A councillor has called for further action to be taken by police to address the problem of nuisance off-road bikers in an East Lancashire town.

Cllr Jim Shorrock (Blackburn South East, Labour) took to X (formerly Twitter) to highlight his complaints about the off-road bikers in estates across his ward.

He said residents have told him they believe the police are not acting on information passed to them and not enough resources are being put towards solving the problem.

Mr Shorrock added residents want to see more police on the estate and more covert ways of catching the riders.

Lancashire Telegraph: Off-road bikes have become an issue in many parts of East LancashireOff-road bikes have become an issue in many parts of East Lancashire (Image: Lancashire Police)

He said: “There’s a general view from residents on the estate that the police are failing to act on information that’s passed to them with regard to addresses and names of people who are causing this motorbike and quadbike nuisance, and they are failing to commit sufficient resources to get to the knub of the problem.

“This is what is causing the issue and the frustration of residents, the fact that it goes on night after night, week after week, month after month, year after year, and nothing ever gets solved.

“They’re riding around the estates, they’re wearing balaclavas without safety helmets, there’s no registration numbers, they’re obviously not taxed and insured.

READ MORE: Off-road motorbikes, van, and car seized in Rossendale

“The latest issue really is around electric motorbikes, which of course are silent running and they’re causing some serious issues to residents when they’re going around the estate at 30-40mph plus.

“When it’s reported or when it hits social media, there seems to be no action taken at all, and that’s the feeling I’m getting from residents.”

Action was taken when heavy duty gates were installed on the Arran Trail around Blackburn to prevent it being used by off-road motorbikes and instead keep it as its intended cycling and walking trail.

However, these were damaged earlier this year and evidence was quickly found that off-road bikes had been using the trail soon after the damage.


Mr Shorrock continued: “We did put reinforced gates in place on the Arran Trail to restrict motorcycle and quad access and what we found was the gates were taken off the hinges and the fences were knocked down.

“Even the brick wall was knocked down that we as a council, working with the police, had put in place.

“Whilst measures have been taken to stop this anti-social behaviour taking place, there is zero respect from a tiny part of the community to any processes or anything put in place to inhibit their behaviour.”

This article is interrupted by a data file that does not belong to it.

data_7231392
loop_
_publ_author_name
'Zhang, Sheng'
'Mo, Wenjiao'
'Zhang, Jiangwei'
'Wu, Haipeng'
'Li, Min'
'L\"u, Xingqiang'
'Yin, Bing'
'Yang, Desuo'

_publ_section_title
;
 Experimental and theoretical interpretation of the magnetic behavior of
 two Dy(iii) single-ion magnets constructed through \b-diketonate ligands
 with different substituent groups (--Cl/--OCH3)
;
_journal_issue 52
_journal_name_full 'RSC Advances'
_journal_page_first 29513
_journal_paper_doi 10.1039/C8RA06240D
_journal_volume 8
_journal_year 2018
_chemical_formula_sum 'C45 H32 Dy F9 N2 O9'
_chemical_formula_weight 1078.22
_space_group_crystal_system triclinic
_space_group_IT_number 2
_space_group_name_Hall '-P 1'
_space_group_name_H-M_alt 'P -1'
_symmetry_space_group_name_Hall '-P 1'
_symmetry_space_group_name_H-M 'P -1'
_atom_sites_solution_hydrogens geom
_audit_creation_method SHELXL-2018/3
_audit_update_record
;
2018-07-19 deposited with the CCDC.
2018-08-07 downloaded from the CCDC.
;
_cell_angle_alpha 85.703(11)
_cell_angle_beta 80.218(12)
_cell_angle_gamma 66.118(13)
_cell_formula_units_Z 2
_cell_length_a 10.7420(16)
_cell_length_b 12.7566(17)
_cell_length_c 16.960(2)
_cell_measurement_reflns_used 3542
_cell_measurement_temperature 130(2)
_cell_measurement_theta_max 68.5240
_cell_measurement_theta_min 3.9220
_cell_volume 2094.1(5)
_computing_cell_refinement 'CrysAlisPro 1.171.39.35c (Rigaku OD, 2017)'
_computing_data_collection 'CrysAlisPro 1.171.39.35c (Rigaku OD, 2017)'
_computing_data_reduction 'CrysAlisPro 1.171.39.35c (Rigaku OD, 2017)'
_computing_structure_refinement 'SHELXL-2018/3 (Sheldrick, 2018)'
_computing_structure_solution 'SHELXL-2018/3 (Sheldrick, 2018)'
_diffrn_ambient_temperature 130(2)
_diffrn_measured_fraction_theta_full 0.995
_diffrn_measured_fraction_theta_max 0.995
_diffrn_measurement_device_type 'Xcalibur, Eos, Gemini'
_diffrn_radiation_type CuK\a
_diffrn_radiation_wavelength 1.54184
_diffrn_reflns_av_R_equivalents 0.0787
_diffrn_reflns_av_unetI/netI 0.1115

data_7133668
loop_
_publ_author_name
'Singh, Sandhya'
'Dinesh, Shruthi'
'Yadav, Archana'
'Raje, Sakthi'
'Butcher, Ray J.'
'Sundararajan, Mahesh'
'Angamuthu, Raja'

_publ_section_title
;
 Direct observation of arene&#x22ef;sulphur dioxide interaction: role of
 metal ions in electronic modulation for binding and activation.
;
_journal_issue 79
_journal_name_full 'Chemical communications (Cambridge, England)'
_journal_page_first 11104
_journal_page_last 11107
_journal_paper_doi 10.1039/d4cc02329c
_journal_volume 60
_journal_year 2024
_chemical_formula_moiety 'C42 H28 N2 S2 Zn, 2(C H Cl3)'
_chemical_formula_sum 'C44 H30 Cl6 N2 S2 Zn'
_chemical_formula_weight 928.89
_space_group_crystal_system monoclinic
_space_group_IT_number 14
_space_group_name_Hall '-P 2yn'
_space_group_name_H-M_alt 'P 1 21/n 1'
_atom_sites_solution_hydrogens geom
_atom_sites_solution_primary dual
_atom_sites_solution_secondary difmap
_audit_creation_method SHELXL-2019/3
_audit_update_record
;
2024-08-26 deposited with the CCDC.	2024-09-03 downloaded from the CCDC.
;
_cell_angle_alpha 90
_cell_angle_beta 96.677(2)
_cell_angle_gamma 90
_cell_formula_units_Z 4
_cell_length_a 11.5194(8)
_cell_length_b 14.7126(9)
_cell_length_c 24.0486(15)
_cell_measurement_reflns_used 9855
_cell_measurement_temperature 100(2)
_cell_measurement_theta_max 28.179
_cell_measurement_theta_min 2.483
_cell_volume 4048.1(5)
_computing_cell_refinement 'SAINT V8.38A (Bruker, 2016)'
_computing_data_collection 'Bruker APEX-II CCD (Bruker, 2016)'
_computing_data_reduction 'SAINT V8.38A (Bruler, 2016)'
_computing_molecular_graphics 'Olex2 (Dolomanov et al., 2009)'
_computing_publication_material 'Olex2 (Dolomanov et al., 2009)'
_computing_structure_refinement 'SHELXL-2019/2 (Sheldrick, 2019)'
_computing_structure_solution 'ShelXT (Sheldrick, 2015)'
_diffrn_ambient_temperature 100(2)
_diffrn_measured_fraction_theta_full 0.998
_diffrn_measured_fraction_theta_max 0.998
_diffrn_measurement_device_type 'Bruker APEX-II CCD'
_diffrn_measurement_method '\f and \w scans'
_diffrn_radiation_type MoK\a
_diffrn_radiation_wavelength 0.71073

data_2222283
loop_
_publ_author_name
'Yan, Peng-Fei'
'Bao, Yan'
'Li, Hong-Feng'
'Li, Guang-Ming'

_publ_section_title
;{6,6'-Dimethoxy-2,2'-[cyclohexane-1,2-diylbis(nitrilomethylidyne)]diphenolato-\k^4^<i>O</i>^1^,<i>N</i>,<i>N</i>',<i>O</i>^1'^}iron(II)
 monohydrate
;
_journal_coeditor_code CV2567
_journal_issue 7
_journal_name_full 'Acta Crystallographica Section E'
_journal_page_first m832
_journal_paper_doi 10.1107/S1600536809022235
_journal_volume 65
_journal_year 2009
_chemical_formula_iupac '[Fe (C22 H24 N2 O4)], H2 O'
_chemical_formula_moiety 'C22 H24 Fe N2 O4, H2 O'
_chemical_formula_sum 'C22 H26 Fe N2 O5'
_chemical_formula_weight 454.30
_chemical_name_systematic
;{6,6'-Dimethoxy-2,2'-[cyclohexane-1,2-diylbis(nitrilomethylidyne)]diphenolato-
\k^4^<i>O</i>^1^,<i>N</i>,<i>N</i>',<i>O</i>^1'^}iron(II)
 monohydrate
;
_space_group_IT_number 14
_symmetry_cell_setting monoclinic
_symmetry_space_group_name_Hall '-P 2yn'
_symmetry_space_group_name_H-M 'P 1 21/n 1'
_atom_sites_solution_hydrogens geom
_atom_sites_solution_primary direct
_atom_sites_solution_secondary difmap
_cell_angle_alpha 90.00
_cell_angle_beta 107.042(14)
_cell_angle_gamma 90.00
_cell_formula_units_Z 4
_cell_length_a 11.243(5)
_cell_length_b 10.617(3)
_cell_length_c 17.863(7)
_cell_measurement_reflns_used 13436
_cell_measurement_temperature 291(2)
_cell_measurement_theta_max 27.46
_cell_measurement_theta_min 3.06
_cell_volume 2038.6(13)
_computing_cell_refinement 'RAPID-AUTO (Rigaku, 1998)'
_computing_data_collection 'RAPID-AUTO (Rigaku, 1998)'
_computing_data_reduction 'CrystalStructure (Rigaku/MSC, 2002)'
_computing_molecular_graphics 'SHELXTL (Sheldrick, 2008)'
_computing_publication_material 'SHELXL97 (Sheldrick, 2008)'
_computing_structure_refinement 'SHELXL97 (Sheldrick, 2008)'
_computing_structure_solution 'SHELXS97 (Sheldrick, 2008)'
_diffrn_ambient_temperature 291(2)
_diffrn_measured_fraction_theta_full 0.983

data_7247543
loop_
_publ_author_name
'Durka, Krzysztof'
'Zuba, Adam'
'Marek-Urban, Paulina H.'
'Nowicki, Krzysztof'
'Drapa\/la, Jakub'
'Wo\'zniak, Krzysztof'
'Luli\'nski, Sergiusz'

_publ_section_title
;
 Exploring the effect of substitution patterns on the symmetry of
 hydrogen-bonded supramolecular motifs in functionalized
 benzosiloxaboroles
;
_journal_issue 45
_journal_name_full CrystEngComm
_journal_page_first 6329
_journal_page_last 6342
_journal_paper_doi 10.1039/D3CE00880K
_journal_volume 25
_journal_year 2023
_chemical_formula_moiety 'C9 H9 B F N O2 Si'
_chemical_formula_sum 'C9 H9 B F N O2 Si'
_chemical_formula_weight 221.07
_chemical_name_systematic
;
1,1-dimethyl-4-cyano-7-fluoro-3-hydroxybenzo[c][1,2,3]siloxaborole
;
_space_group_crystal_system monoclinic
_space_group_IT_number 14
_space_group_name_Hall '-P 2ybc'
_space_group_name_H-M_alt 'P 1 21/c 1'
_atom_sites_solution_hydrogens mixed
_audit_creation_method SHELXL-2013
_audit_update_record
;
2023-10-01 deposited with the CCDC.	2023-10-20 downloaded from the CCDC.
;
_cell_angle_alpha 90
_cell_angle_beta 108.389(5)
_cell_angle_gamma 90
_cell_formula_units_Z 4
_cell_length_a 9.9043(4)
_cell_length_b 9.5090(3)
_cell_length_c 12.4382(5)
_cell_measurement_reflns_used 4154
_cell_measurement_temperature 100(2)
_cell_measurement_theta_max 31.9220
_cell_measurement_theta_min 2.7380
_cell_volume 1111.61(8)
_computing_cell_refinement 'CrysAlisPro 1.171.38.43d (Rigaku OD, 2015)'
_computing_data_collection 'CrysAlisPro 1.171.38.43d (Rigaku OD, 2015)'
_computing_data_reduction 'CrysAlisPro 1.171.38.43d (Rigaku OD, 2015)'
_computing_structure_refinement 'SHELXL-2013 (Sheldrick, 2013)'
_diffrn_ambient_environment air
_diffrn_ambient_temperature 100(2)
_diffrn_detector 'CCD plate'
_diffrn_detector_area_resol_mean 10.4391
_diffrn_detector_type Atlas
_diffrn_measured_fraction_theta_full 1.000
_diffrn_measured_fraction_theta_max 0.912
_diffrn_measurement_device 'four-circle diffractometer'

READ MORE: Burnley police officers to clamp down on nuisance off-road bikes

When asked what residents want to see done about the issue, Mr Shorrock said: “They want to see more police on the estate, they want to see covert ways of catching these guys, and they want to know that police are definitely acting on information that’s passed to them.

“I know it’s not the only area in the borough with this issue but I think it’s the only one with such a long-standing issue. All through the summer holidays, all through Covid, when people wanted peace and quiet, when people were falling seriously ill and losing loved ones, this noise was pervasive throughout all that time. That’s what caused the upset.”

Other areas of Blackburn and towns across East Lancashire have been affected by the same issue, and deputy police and crime commissioner Andy Pratt has gone some way to addressing the problem.

Lancashire Telegraph: Lancashire's deputy PCC Andy Pratt (left) at a meeting with councillors and residents in WhitworthLancashire's deputy PCC Andy Pratt (left) at a meeting with councillors and residents in Whitworth (Image: Police and Crime Commissioner)

He was joined by Lancashire Police officers, local councillors, and residents at a meeting in Whitworth recently to discuss the impact of the illegal use of off-road bikes and the specific concerns for farmers in the area who face groups of riders damaging their property.

Discussions explored how people who like to use bike trails can be guided to correct areas to use them legally and what the police’s rural policing teams can do to support this.

Following the meeting, Mr Pratt said: “Inconsiderate use of off-road bikes is a blight on our communities and can have a devastating impact on the lives of those who live nearby and those whose livelihoods depend on the land, such as farmers.

READ MORE: Off-road bike seized in Darwen after complaints

“Making sure that rural areas receive the policing support they need and deserve is something both myself and commissioner [Andrew] Snowden are passionate about. Lancashire has a fantastic rural landscape, and this is something that should be protected.

“The meeting proved to be very productive, and we are committed to ensuring that rural areas of Lancashire receive the policing service they deserve.”

In July, Lancashire Constabulary launched Operation Centurion, backed by £2m of funding secured by the commissioner, to tackle anti-social behaviour across the county, including cracking down on the illegal use of off-road bikes.

A police spokesperson said: "Motorbike nuisance is one of our key priorities for the neighbourhood team at Blackburn and we are working closely with partners to combat the problem and deal effectively with anti-social behaviour as part of Operation Centurion."